By ANNA GRONEWOLD
LINCOLN, Neb. (AP) - A Nebraska lawmaker is proposing a legal immunity for drug-users who call for help during a medical emergency, saying America’s rising rates of drug overdose deaths demand it.
Sen. Adam Morfeld of Lincoln will introduce a bill this week that would shield users from possession charges if they seek help for themselves or someone else who is overdosing.
Morfeld said too many drug-users won’t call 911 in life-threatening emergencies because they are afraid of the consequences.
“The bottom line is that our drug policy should put saving lives first and punishment second when it comes to drug possessions,” Morfeld said. “When it comes to drug manufacturing and distribution, that’s a different story.”
In 2014, 47,055 Americans died from drug overdoses, more than any year on record and more than double the rate of overdoses in 2000, the Center for Disease Control reported in December.
Nebraska’s rate of drug overdose deaths still remains lower than the national average, but Morfeld says that could change. Last week the health and human services committee advanced a bill to the full Legislature that would create a statewide tracking system for prescription medications.
The bill by Omaha Sen. Sara Howard is aimed at curbing addicts’ access to prescription drugs. It would create a database that pharmacists and prescribers could check before writing or filling prescriptions, preventing the same prescriptions from being filled by multiple pharmacies or the patients from requesting the same drugs from different doctors. Sen. Brett Lindstrom of Omaha has designated it a priority, almost guaranteeing it will be debated on the floor.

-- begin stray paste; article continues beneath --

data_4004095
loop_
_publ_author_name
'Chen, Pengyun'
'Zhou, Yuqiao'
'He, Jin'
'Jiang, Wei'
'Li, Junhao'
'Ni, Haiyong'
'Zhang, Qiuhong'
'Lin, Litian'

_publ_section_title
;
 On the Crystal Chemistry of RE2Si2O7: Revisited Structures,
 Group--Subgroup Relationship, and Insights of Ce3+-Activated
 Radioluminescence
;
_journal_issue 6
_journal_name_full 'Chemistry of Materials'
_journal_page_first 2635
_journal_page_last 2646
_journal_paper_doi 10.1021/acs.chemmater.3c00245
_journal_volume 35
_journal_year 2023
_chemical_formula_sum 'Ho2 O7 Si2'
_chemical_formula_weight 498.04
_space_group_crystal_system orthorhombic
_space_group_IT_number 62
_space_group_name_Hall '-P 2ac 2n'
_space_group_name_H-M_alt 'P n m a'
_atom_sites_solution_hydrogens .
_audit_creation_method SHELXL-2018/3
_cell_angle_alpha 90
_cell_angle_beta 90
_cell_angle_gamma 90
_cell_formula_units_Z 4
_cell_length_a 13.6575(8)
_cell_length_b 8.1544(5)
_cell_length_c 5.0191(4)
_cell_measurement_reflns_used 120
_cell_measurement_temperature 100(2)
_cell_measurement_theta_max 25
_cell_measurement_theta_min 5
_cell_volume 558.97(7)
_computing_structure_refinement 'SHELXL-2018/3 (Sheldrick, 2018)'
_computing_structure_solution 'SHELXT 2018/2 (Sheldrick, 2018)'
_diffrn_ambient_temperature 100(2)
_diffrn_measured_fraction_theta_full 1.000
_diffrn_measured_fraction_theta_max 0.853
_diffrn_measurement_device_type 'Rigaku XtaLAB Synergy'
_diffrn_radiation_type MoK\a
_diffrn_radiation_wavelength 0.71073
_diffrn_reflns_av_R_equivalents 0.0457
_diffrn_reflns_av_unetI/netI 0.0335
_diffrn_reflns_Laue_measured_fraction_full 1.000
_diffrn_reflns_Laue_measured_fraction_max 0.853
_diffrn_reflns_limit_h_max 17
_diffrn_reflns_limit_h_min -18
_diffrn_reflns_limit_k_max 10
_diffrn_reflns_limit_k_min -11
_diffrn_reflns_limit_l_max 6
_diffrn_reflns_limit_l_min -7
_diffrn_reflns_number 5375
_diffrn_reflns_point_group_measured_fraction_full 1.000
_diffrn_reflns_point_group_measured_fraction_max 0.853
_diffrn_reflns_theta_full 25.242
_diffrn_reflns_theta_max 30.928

Morfeld says when states tighten controls on prescription drugs, addicts turn to street drugs due to low costs and increasing availability. Heroin overdoses have more than tripled since 2010, the CDC reported, spiking most dramatically in the Midwest.
“This is really about trying to get ahead of a nationwide epidemic that is likely going to come to Nebraska because our prescription drug monitoring techniques are improving, which is good,” Morfeld said. “But we also have to be ready for the consequences of that. Potential lives that could be lost.”
Thirty-four states and the District of Columbia have enacted some form of a Good Samaritan or 911 drug immunity law, according to the National Conference of State Legislatures. The laws vary in scope, but generally require the caller cooperate with law enforcement and remain on the scene until help arrives.
Morfeld will not prioritize the Good Samaritan bill, but he thinks it has a chance.
Last year he successfully passed a measure that allows immunity to minors seeking help for themselves or someone else in need of immediate medical attention due to alcohol poisoning. Morfeld said that shows the openness of the legislature to Good Samaritan laws.
But while last year’s bill dealt with misdemeanors and minors, this bill would address all drug possession charges, including felonies, for all users. Morfeld said he can foresee some pushback on the scope of immunity for possession of narcotics, but has not yet heard any formal opposition. The Lincoln Police Department declined to comment on any legislation until a hearing is set.